I tell myself that I could only run in the morning at the weekends due to having a school run to do now. That’s rubbish. I could manage a 30min run and still enjoy my cup of tea in bed when I get back. I tell myself that I’m too tired, that this baby is harder than the last. That’s rubbish, well I am tired and this baby is harder, but really, how much more tired would I be if I went for a little jog two or three times a week, so it’s rubbish. I tell myself I have a niggley Achilles ache. That’s rubbish, it’s hardly a thing and with some excercises it’ll clear up. A bit of light running won’t harm it.

They are all just excuses. Made of smoke. Clouding the reality. The feeling of running. The quiet. The room to think and the fact that there is no need to think. The view across my city. Strong, steady paces carrying me round. The last bit of energy left to sprint the last hundred metres, as my house comes into view.

When i don’t look after myself everything slips. I don’t eat right or sleep early or feed my creative side. No blogging, little crochet. A messy house. I run on empty. I have a friend who talks about putting pebbles in our jar, filling ourselves up with the things that soothe us and nurture us, so that we have reserves to give to others. I need to get better at this. I need to realise it’s important.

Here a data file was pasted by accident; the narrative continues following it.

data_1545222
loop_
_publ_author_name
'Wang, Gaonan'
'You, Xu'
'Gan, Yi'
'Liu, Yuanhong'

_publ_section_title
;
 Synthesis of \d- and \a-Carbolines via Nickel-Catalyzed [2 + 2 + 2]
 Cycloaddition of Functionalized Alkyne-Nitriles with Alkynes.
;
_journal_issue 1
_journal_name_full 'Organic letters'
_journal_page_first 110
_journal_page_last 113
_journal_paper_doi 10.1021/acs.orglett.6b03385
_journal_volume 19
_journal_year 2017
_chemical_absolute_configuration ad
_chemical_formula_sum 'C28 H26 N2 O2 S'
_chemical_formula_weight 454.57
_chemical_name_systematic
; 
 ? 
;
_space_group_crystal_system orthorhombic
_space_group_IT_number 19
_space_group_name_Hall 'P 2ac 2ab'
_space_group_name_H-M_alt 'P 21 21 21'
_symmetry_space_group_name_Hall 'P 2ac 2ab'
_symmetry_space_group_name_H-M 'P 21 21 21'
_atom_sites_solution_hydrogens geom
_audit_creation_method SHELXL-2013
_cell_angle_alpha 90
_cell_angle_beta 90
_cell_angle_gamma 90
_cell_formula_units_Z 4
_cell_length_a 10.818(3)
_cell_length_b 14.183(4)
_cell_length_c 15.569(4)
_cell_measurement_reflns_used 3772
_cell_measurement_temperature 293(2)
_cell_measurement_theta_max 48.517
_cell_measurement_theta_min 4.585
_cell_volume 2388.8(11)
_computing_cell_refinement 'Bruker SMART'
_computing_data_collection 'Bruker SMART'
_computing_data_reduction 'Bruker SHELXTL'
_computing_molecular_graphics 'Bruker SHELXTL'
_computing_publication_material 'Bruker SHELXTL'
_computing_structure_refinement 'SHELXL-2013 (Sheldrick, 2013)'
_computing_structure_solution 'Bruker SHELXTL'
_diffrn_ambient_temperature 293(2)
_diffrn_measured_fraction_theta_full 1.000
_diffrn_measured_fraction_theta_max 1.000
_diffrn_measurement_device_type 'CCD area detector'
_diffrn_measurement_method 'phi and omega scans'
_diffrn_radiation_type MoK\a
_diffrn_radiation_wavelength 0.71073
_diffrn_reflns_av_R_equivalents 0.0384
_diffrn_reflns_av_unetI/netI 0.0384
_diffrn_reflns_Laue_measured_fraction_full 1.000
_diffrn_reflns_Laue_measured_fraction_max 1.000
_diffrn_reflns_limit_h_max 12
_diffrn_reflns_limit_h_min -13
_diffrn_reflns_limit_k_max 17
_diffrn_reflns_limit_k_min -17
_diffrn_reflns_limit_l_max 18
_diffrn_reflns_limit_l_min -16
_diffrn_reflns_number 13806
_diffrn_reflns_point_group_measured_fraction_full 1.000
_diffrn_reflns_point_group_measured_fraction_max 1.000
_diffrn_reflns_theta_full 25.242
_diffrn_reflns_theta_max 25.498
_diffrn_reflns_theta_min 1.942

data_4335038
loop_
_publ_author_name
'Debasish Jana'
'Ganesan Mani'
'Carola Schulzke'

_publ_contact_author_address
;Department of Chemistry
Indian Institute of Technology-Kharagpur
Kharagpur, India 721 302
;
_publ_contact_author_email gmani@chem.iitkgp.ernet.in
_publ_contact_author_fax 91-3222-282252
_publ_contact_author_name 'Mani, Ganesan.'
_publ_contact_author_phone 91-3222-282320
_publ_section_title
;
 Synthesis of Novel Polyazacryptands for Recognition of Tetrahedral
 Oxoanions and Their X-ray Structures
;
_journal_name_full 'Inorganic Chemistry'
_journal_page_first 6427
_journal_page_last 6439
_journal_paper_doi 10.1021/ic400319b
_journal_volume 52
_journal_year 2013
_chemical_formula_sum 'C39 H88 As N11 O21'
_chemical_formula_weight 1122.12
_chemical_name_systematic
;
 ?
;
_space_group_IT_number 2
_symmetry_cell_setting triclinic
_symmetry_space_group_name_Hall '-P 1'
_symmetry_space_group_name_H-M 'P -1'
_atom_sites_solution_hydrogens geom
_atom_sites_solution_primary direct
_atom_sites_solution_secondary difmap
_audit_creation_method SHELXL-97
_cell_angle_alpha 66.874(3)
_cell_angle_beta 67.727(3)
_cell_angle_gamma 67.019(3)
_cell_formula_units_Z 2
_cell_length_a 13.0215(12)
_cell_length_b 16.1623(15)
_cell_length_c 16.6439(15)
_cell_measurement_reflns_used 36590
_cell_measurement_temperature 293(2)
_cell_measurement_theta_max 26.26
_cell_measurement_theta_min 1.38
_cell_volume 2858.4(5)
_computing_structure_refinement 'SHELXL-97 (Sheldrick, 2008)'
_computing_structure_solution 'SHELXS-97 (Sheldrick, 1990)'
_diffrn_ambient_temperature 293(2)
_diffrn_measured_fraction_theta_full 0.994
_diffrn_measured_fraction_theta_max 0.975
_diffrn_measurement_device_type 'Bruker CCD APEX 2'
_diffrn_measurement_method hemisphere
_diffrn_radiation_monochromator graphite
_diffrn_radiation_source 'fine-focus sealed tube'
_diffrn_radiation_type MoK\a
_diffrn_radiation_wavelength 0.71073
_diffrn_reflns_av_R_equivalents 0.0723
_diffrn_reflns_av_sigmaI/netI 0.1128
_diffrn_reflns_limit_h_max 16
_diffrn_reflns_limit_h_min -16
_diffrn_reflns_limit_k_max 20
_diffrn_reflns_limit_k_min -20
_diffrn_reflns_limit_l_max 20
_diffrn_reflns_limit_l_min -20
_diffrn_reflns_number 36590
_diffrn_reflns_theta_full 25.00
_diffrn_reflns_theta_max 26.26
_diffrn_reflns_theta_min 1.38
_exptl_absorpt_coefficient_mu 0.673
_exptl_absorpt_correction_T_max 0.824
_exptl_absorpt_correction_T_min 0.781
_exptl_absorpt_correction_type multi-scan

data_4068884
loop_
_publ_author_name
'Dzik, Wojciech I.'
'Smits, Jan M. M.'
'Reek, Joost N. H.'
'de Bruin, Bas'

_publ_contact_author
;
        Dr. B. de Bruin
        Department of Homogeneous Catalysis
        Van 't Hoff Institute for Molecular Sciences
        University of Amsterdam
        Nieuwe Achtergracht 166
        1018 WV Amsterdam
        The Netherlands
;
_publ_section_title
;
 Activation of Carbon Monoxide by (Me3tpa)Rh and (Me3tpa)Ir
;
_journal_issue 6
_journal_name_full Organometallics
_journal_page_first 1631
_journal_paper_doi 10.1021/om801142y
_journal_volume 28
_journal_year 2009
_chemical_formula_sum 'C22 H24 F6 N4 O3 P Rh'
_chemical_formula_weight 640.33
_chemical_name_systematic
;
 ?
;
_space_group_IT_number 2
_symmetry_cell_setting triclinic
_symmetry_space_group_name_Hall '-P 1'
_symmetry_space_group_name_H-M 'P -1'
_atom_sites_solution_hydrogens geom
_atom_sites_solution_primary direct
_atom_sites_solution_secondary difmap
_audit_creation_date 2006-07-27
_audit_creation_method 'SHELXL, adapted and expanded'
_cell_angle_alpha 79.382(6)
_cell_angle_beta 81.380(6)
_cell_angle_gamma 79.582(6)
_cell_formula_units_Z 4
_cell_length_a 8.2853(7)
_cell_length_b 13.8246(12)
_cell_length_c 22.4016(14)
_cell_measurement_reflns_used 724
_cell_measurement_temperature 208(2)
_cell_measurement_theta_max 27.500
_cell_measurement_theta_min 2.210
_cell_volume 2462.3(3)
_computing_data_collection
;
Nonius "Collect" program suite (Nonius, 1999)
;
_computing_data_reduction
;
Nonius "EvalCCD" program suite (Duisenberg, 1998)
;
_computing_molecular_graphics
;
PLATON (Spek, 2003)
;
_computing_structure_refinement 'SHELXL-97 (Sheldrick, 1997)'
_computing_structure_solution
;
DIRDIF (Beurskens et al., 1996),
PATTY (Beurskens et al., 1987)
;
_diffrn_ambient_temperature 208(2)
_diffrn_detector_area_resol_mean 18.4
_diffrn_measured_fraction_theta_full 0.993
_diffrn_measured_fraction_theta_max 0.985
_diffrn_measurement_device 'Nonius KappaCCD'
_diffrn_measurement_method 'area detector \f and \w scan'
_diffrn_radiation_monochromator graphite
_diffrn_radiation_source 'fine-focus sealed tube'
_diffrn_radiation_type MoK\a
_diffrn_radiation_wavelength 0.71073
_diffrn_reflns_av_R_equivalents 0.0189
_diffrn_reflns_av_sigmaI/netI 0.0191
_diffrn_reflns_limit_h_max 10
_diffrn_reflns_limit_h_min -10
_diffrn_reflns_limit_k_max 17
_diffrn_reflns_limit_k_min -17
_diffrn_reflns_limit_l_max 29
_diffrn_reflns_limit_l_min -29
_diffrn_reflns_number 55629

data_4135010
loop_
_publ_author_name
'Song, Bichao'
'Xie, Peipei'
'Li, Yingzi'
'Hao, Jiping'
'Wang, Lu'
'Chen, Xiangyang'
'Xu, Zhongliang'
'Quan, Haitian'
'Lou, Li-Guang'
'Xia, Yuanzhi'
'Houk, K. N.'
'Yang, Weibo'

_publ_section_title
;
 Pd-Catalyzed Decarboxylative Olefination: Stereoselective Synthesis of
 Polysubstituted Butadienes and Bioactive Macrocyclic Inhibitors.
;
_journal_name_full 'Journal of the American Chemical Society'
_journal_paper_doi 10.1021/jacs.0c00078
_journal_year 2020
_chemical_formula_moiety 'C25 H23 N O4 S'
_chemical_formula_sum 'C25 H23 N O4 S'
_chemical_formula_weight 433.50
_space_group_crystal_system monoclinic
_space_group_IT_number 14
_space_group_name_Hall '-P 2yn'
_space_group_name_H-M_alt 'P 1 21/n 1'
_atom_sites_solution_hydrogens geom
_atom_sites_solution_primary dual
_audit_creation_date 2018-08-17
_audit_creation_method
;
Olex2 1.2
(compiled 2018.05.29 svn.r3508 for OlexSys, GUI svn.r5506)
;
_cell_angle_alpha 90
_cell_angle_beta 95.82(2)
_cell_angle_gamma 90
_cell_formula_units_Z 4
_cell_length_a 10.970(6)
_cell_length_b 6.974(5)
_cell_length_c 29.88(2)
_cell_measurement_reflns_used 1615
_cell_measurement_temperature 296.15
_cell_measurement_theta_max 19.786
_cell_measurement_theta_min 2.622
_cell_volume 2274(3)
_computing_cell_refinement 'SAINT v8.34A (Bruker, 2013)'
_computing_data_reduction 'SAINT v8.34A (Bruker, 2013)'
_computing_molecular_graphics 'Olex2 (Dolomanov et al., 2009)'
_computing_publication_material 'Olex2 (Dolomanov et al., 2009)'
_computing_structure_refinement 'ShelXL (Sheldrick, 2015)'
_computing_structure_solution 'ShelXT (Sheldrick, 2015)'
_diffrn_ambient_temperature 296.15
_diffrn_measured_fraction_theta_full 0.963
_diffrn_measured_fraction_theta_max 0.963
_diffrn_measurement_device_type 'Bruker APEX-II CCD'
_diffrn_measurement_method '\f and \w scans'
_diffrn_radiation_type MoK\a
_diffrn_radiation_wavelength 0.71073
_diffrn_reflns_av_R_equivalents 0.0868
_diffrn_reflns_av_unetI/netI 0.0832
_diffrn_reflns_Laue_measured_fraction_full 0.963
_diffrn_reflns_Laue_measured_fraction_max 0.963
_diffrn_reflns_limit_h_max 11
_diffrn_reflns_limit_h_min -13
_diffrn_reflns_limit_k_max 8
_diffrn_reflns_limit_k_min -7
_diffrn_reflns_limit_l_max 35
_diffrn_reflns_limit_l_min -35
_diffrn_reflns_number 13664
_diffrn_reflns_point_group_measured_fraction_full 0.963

So, tomorrow, I am dusting off the running gear. Those slightly beat up trainers that I’ve run maybe hundreds of miles in. I’m trying not to think of the before. Of the getting out of bed. Of being out of breath and heavy legs. It is half an hour, probably less. I am thinking of the amazing rush when you finish. The energy which carries you through the day. The heavenly post run shower and the even more heavenly post run cup of tea served with a smidge of smugness and I’m writing it all here so I don’t back out!

We wake early here, usually before 6am. MM has always been an early riser, but he learnt from before he even left a cot to play with toys quietly or look at a book. Nano always used to sleep much later, but now he is the first one awake and we are finding it much harder to persuade him to stay quietly in his room and at the very least he will go to his brother for company. Once they are awake, I am awake. That’s just how it works, unless Mckdaddy gets up and takes them downstairs, then I could probably sleep until lunchtime.